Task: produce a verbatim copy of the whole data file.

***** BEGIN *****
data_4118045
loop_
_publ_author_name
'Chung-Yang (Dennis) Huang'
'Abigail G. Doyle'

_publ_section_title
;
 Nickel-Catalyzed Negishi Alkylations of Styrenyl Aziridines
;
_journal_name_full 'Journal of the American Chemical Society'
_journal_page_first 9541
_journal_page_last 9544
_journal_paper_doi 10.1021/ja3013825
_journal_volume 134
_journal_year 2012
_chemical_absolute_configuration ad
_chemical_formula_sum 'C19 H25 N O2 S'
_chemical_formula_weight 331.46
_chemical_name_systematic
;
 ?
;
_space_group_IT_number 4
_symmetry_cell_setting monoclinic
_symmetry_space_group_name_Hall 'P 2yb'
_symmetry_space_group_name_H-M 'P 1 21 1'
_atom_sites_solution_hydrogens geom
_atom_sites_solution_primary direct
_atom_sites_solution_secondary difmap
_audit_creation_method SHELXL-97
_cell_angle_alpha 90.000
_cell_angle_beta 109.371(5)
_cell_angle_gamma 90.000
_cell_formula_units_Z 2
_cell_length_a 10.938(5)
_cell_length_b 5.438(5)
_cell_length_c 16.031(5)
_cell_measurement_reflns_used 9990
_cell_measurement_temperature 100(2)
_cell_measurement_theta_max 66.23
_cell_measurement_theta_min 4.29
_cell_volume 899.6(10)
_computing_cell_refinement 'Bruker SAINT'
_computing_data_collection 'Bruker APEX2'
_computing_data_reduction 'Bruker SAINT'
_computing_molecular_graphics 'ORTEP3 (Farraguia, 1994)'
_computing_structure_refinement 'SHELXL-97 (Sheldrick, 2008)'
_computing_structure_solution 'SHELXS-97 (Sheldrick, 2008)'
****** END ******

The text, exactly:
data_4118045
loop_
_publ_author_name
'Chung-Yang (Dennis) Huang'
'Abigail G. Doyle'

_publ_section_title
;
 Nickel-Catalyzed Negishi Alkylations of Styrenyl Aziridines
;
_journal_name_full 'Journal of the American Chemical Society'
_journal_page_first 9541
_journal_page_last 9544
_journal_paper_doi 10.1021/ja3013825
_journal_volume 134
_journal_year 2012
_chemical_absolute_configuration ad
_chemical_formula_sum 'C19 H25 N O2 S'
_chemical_formula_weight 331.46
_chemical_name_systematic
;
 ?
;
_space_group_IT_number 4
_symmetry_cell_setting monoclinic
_symmetry_space_group_name_Hall 'P 2yb'
_symmetry_space_group_name_H-M 'P 1 21 1'
_atom_sites_solution_hydrogens geom
_atom_sites_solution_primary direct
_atom_sites_solution_secondary difmap
_audit_creation_method SHELXL-97
_cell_angle_alpha 90.000
_cell_angle_beta 109.371(5)
_cell_angle_gamma 90.000
_cell_formula_units_Z 2
_cell_length_a 10.938(5)
_cell_length_b 5.438(5)
_cell_length_c 16.031(5)
_cell_measurement_reflns_used 9990
_cell_measurement_temperature 100(2)
_cell_measurement_theta_max 66.23
_cell_measurement_theta_min 4.29
_cell_volume 899.6(10)
_computing_cell_refinement 'Bruker SAINT'
_computing_data_collection 'Bruker APEX2'
_computing_data_reduction 'Bruker SAINT'
_computing_molecular_graphics 'ORTEP3 (Farraguia, 1994)'
_computing_structure_refinement 'SHELXL-97 (Sheldrick, 2008)'
_computing_structure_solution 'SHELXS-97 (Sheldrick, 2008)'